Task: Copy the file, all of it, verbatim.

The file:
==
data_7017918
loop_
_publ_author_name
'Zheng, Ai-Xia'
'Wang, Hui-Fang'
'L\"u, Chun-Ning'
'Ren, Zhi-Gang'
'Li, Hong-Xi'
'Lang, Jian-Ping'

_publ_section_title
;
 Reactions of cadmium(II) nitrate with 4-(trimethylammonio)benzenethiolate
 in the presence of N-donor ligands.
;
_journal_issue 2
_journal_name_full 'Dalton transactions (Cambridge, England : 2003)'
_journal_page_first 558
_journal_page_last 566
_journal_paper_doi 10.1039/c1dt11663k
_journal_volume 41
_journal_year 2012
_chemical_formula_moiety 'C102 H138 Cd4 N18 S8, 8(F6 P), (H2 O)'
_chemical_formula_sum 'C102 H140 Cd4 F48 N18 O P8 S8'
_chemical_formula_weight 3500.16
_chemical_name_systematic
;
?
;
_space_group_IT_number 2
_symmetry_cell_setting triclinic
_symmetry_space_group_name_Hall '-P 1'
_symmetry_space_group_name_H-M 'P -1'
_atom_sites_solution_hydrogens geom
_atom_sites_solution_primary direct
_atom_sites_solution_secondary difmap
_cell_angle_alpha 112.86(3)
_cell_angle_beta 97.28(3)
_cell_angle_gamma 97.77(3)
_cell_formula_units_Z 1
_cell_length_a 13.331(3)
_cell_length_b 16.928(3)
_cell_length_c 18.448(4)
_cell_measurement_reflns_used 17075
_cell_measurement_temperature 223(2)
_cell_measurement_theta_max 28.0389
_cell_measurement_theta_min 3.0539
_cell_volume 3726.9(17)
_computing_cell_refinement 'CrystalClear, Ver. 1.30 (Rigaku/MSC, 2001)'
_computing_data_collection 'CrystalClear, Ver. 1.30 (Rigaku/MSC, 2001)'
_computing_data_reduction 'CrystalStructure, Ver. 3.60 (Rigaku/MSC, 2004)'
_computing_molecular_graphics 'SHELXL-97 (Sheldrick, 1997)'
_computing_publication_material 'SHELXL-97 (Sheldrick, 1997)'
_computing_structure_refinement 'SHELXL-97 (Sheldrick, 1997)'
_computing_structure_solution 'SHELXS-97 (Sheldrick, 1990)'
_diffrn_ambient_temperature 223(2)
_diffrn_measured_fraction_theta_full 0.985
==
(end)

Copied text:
data_7017918
loop_
_publ_author_name
'Zheng, Ai-Xia'
'Wang, Hui-Fang'
'L\"u, Chun-Ning'
'Ren, Zhi-Gang'
'Li, Hong-Xi'
'Lang, Jian-Ping'

_publ_section_title
;
 Reactions of cadmium(II) nitrate with 4-(trimethylammonio)benzenethiolate
 in the presence of N-donor ligands.
;
_journal_issue 2
_journal_name_full 'Dalton transactions (Cambridge, England : 2003)'
_journal_page_first 558
_journal_page_last 566
_journal_paper_doi 10.1039/c1dt11663k
_journal_volume 41
_journal_year 2012
_chemical_formula_moiety 'C102 H138 Cd4 N18 S8, 8(F6 P), (H2 O)'
_chemical_formula_sum 'C102 H140 Cd4 F48 N18 O P8 S8'
_chemical_formula_weight 3500.16
_chemical_name_systematic
;
?
;
_space_group_IT_number 2
_symmetry_cell_setting triclinic
_symmetry_space_group_name_Hall '-P 1'
_symmetry_space_group_name_H-M 'P -1'
_atom_sites_solution_hydrogens geom
_atom_sites_solution_primary direct
_atom_sites_solution_secondary difmap
_cell_angle_alpha 112.86(3)
_cell_angle_beta 97.28(3)
_cell_angle_gamma 97.77(3)
_cell_formula_units_Z 1
_cell_length_a 13.331(3)
_cell_length_b 16.928(3)
_cell_length_c 18.448(4)
_cell_measurement_reflns_used 17075
_cell_measurement_temperature 223(2)
_cell_measurement_theta_max 28.0389
_cell_measurement_theta_min 3.0539
_cell_volume 3726.9(17)
_computing_cell_refinement 'CrystalClear, Ver. 1.30 (Rigaku/MSC, 2001)'
_computing_data_collection 'CrystalClear, Ver. 1.30 (Rigaku/MSC, 2001)'
_computing_data_reduction 'CrystalStructure, Ver. 3.60 (Rigaku/MSC, 2004)'
_computing_molecular_graphics 'SHELXL-97 (Sheldrick, 1997)'
_computing_publication_material 'SHELXL-97 (Sheldrick, 1997)'
_computing_structure_refinement 'SHELXL-97 (Sheldrick, 1997)'
_computing_structure_solution 'SHELXS-97 (Sheldrick, 1990)'
_diffrn_ambient_temperature 223(2)
_diffrn_measured_fraction_theta_full 0.985